Rundu Town Council cuts water to over 200 defaulters

13 Aug 2016 12:20pm
RUNDU, 13 AUG (NAMPA) – The Rundu Town Council (RTC) has cut the water supply to 210 residences, ministries and businesses owing millions of dollars in water debts.
RTC Chief Executive Officer (CEO) Romanus Haironga showed Nampa documents on Thursday, showing that the Ministry of Health and Social Services owes a staggering N.dollars 28 million and the Ministry of Education N.dollars 3 million for services rendered.
The water supply to the University of Namibia Rundu Campus was also disconnected, but reconnected immediately when the institution settled the water debt.
Private residences owe the council N.dollars 190 million.
The overall water debt of the town council to the national water utility, Namwater, stands at about N.dollars 40 million.
The CEO explained that the termination of water supply was motivated by NamWater threatening to cut the town’s water supply if the local authority does not pay.
“Town council could not let this happen as innocent residents and businesses who are up to date with payments, would suffer the consequences of entities and individuals who do not pay their water bills on time,” Haironga said.
He explained that the town council has a revenue and debt management policy, which states that when a customer owes N.dollars 200, water supply to this person is supposed to be cut immediately.
However, council has not been enforcing this policy because of various reasons.
“At times, we are told not to disconnect residents because it is election time and then after elections, councillors tell us again not to disconnect because they just came in (office),” he said.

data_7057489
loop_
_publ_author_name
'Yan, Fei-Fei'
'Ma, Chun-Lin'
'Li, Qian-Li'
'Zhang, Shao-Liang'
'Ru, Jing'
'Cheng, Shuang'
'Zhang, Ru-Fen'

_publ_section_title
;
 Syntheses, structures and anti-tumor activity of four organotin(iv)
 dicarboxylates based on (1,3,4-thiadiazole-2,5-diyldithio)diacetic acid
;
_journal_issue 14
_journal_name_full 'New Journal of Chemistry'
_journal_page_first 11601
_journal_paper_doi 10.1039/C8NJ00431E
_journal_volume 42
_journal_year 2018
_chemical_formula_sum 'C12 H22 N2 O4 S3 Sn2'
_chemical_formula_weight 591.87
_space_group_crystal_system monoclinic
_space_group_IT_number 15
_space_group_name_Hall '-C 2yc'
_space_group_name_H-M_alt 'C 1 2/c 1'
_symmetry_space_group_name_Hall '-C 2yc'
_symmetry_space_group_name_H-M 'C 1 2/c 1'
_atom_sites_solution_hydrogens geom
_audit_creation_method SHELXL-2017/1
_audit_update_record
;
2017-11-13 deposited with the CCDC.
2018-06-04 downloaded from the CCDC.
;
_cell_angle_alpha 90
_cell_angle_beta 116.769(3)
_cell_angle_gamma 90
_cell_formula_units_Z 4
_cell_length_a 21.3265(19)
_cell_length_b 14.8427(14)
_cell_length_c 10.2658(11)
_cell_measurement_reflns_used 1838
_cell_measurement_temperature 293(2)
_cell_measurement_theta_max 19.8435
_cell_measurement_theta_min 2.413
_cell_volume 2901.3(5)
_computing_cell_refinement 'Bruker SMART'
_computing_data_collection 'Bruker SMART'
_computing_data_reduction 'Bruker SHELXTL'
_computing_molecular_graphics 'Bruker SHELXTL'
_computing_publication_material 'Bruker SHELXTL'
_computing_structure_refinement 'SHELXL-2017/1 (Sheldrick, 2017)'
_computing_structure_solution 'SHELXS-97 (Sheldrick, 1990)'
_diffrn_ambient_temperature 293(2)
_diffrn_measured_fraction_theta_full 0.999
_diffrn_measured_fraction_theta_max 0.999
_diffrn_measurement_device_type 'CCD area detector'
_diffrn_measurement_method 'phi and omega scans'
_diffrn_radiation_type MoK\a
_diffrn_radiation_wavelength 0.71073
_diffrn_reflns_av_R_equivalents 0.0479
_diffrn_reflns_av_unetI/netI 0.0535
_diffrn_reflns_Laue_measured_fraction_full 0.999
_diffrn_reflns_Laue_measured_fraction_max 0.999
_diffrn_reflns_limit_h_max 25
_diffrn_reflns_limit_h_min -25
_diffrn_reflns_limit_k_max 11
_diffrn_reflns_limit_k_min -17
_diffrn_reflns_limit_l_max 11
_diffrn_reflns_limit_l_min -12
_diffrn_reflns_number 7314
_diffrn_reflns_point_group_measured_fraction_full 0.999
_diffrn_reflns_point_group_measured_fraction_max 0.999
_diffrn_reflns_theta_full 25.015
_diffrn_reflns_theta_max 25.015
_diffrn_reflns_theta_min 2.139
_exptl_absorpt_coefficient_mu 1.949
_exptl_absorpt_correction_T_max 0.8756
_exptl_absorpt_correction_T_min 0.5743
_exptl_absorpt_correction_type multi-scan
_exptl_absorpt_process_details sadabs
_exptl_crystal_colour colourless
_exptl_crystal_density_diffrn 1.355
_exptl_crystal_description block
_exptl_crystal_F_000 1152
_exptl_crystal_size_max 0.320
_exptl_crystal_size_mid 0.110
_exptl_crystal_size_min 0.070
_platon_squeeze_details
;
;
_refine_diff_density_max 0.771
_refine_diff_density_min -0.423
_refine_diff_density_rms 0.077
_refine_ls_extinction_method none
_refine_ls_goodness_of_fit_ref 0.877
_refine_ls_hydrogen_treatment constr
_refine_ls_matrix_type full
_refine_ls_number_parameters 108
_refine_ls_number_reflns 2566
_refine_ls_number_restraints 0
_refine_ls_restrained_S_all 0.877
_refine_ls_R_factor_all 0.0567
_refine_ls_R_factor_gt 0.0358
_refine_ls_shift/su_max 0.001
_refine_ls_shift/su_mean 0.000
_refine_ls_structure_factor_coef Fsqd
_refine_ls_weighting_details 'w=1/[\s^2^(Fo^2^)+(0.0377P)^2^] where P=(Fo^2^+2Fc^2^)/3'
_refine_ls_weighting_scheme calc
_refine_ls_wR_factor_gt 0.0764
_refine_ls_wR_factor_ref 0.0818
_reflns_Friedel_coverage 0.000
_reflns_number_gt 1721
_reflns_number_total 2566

Haingura said the town council will no longer allow political interference, in order for the council to generate enough revenue to pay its debt.
The CEO's explanation on the water disconnections come after acting regional chairperson of the All People’s Party in the Kavango East Region, Marcelius Haivera accused the town council of only cutting the water supply of residents and not that of big companies.
“These millionaires never go to elections but they are cutting the water of the poor people who vote for them,” Haivera complained.
Haironga responded that all clients of the town council including individuals, ministries and companies who owe more than N.dollars 10 000, have been disconnected from the water supply.
“The challenge with cutting the water supply of a hospital is that there are patients there who need urgent care and who have nothing to do with the ministry’s outstanding water bill,” he said.
Haironga called on those owing the municipality to make arrangements to settle outstanding bills.